Tuesday, March 10, 2015

Principal Turnover

Principal Turnover

Gerard Babo, Ed. D
Seton Hall University
South Orange, NJ
NJ-NCPEA Co-President

This is my first foray into the world of “blog” writing and I’m not quite sure what approach to take with this forum.  Last month my colleague, Chris Tienken, quite articulately addressed one of the major issues facing all public school educators as we move into the new century.  He provided a viewpoint supported by empirical evidence, which I found to be quite informative.  However, I would like to take a bit of a different tack with my entry into this new communication medium and that is to pose a question to all of us in the field of educational administrator preparation - Are we doing enough to assist those new principal candidates whom have graduated from our programs to successfully navigate their first year as a principal?  Or, do we just assume that they will adapt and learn how to successfully survive the first year of their new leadership position like many of us did when we took our first position?

Granted, there are so many other pressing issues that are much more timely and relevant to us in the field of principal preparation.  There are the revisions to the ISLLC standards that are being proposed, evolving from six standards to 11 (Superville, 2014).  Additionally, there is the continued focus across the nation for a more substantive and rigorous approach to principal evaluation, which is packed with a bevy of potential pitfalls. Yes, these two issues alone will have long standing implications for us all.  However, based on my own past personal experience, and a current research project that I am working on, I have been inspired to address this potentially important topic.  You see, the issue of principal turnover, as identified by the School Leader’s Network (2014) and discussed by some others (Fuller, 2012; Burkhauser, Gates, Hamilton & Ikemoto, 2012), is rarely addressed by those of us charged with preparing the next generation of school leaders yet one that I believe begs our needed attention. The literature on first year principals is not as rich as one might think, as a matter of fact, it could be considered deficient (Burkhauser et al, 2012).   Beteille, Kolgrides and Loeb (2011) reported that one in five principals leave their school each year and many of these principals are from districts that are socioeconomically challenged and poor- performing. Burkhauser et al (2012) claim that approximately 12% of first year principals leave after one year and 11% after two years.  One can only assume that this issue will be exacerbated as more and more states demand stricter evaluation methodologies that include overall student academic growth as a weighted multiplier in many, if not all, of the evaluation schemas.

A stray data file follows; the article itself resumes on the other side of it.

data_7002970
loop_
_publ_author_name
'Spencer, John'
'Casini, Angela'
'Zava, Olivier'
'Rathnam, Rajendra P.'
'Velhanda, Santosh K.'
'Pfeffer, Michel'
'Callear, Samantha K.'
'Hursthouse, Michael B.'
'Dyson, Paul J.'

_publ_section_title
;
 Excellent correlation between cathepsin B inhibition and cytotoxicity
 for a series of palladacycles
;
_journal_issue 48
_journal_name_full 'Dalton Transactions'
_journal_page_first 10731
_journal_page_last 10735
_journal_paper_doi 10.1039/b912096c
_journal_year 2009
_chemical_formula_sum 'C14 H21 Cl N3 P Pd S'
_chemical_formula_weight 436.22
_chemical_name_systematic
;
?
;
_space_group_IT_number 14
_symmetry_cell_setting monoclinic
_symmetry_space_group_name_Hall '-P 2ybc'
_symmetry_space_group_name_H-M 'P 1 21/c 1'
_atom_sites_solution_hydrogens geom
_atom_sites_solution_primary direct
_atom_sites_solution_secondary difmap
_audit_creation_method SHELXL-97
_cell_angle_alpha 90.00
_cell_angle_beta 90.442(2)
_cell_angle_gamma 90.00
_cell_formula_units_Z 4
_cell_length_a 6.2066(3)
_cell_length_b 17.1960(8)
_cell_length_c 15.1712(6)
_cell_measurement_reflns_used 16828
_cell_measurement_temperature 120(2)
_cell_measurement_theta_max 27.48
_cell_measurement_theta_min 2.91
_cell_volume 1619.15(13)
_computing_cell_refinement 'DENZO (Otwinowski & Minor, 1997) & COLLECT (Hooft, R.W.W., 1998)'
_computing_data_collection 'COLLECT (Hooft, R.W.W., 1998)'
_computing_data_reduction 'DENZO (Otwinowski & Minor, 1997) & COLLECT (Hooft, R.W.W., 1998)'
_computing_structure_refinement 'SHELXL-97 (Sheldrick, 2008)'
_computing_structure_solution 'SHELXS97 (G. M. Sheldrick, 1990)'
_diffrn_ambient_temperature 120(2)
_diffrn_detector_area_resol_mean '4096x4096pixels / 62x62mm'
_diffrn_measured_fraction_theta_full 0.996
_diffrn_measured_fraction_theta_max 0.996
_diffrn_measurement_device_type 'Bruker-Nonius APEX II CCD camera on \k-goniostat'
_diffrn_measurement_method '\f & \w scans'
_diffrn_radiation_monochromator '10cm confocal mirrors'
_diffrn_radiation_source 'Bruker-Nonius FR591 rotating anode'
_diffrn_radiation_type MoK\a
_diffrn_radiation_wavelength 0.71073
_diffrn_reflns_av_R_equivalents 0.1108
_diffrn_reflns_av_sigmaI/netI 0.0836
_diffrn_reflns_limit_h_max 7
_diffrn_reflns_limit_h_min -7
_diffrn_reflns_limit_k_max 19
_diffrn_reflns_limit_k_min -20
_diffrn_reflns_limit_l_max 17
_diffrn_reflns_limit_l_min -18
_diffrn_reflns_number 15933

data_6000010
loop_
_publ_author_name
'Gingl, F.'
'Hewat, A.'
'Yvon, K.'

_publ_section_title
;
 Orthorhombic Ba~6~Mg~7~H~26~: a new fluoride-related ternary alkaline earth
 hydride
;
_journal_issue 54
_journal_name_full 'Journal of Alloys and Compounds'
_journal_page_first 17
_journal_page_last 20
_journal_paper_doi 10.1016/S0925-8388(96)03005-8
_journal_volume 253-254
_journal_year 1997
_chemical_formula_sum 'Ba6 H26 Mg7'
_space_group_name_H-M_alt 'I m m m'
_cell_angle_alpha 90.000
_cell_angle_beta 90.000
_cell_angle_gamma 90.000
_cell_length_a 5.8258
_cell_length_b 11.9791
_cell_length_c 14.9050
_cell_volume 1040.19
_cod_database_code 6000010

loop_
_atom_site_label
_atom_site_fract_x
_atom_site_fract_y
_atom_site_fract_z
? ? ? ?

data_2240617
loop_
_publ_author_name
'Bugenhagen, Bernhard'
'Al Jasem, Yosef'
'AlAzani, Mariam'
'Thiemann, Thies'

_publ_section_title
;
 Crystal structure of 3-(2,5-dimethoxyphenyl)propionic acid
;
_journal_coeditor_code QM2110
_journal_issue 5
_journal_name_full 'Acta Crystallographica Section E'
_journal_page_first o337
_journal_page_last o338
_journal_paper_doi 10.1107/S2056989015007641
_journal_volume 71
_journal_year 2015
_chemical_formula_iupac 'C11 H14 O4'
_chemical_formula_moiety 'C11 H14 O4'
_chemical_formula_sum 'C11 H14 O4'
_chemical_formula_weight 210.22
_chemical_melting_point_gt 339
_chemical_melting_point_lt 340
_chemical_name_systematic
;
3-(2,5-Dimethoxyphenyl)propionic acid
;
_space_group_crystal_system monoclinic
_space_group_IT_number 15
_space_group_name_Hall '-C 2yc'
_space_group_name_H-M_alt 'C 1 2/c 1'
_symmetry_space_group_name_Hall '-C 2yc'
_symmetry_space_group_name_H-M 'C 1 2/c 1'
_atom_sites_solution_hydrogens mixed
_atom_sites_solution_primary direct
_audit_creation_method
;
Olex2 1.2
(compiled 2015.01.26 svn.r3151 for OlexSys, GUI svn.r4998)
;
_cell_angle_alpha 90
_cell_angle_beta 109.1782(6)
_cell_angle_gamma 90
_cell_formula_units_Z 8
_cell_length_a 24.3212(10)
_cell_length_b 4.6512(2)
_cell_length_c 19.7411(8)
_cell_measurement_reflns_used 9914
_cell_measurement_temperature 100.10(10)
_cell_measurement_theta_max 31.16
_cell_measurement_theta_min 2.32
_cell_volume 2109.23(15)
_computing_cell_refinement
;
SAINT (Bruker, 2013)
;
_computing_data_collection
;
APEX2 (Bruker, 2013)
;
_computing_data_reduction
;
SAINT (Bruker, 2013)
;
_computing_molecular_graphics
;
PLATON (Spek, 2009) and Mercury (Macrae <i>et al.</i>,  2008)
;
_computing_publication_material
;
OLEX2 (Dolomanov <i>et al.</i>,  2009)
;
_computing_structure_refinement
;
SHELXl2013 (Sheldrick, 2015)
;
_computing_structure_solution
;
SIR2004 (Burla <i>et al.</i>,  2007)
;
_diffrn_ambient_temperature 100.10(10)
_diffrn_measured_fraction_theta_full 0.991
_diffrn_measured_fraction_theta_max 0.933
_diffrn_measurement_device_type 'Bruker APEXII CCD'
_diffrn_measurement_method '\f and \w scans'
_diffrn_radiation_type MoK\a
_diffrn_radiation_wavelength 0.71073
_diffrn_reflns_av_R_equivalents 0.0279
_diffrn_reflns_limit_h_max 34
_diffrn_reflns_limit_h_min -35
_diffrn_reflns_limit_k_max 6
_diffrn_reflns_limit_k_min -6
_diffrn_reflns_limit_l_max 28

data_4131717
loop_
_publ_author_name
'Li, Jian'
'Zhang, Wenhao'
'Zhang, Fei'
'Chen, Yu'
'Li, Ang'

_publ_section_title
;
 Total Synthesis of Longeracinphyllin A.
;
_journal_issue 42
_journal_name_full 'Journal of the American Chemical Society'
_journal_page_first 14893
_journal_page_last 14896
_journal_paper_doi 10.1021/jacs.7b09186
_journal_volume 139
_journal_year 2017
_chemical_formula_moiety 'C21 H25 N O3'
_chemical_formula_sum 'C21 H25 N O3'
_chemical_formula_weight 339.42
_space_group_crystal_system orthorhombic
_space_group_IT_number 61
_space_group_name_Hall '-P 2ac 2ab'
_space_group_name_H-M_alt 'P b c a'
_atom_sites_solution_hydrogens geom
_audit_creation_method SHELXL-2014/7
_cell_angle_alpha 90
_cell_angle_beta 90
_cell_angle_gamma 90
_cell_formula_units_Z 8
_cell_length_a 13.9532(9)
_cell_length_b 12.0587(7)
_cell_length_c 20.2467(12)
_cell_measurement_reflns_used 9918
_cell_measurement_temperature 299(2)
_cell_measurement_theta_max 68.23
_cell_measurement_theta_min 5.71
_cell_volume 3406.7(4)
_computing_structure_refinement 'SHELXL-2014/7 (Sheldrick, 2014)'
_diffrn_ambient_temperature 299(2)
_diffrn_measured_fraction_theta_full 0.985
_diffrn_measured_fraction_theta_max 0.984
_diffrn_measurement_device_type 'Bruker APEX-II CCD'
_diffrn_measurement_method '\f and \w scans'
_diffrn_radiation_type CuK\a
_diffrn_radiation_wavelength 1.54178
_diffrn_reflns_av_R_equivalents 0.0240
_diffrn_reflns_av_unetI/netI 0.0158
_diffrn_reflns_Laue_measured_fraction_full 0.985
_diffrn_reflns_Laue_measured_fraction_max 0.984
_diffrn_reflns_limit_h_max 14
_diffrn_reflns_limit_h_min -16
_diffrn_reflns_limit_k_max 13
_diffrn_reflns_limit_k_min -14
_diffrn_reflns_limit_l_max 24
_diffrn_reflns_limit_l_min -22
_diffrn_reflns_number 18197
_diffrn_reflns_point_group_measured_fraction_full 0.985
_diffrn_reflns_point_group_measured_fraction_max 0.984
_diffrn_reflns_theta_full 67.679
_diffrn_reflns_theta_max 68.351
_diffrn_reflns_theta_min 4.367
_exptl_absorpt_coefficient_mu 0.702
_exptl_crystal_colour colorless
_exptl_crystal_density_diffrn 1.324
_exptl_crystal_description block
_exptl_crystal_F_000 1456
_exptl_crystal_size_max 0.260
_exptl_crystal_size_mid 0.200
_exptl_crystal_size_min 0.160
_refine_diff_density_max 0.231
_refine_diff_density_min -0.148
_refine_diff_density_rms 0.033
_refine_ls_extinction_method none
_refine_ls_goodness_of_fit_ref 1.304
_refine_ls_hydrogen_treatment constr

I think all of us would agree that the role and responsibilities of a building principal have changed dramatically over the past twenty years.  Some might even argue that the added level of  ccountability is approaching untenable proportions (Darling-Hammond, Meyerson, LaPointe & Orr, 2010).   It’s no wonder that the rate of principal turnover has increased, specifically in high poverty areas where student achievement as measured by state standardized assessments is perennially low (Fuller, 2012; Burkhauser et al, 2012).  Subsequently, what can we as a national or local organization do to possibly address the issue of post-graduate support for our new principal candidates and possibly stem the tide
of turnover?

I don’t know about all of you but my first year as a new principal was harrowing, to say the least, and that was at a time when the demands of public policy and the cloak of accountability were somewhat less imposing.  Before obtaining my first principal's position, I had spent 15 years in the classroom and four years as an assistant principal of a large middle school, so I was not naive about the expectations.  However, being in a new school system in a brand new job did create a level of palpable anxiety.  Luckily, I had a good friend two towns over who had been a principal for 5 years who helped me through those beginning months and first year.  It was at that time that I thought it would have been great if the school where I had received my formal education had some type of program for new principals, some support system, a community, if you will, to help and counsel new building principals.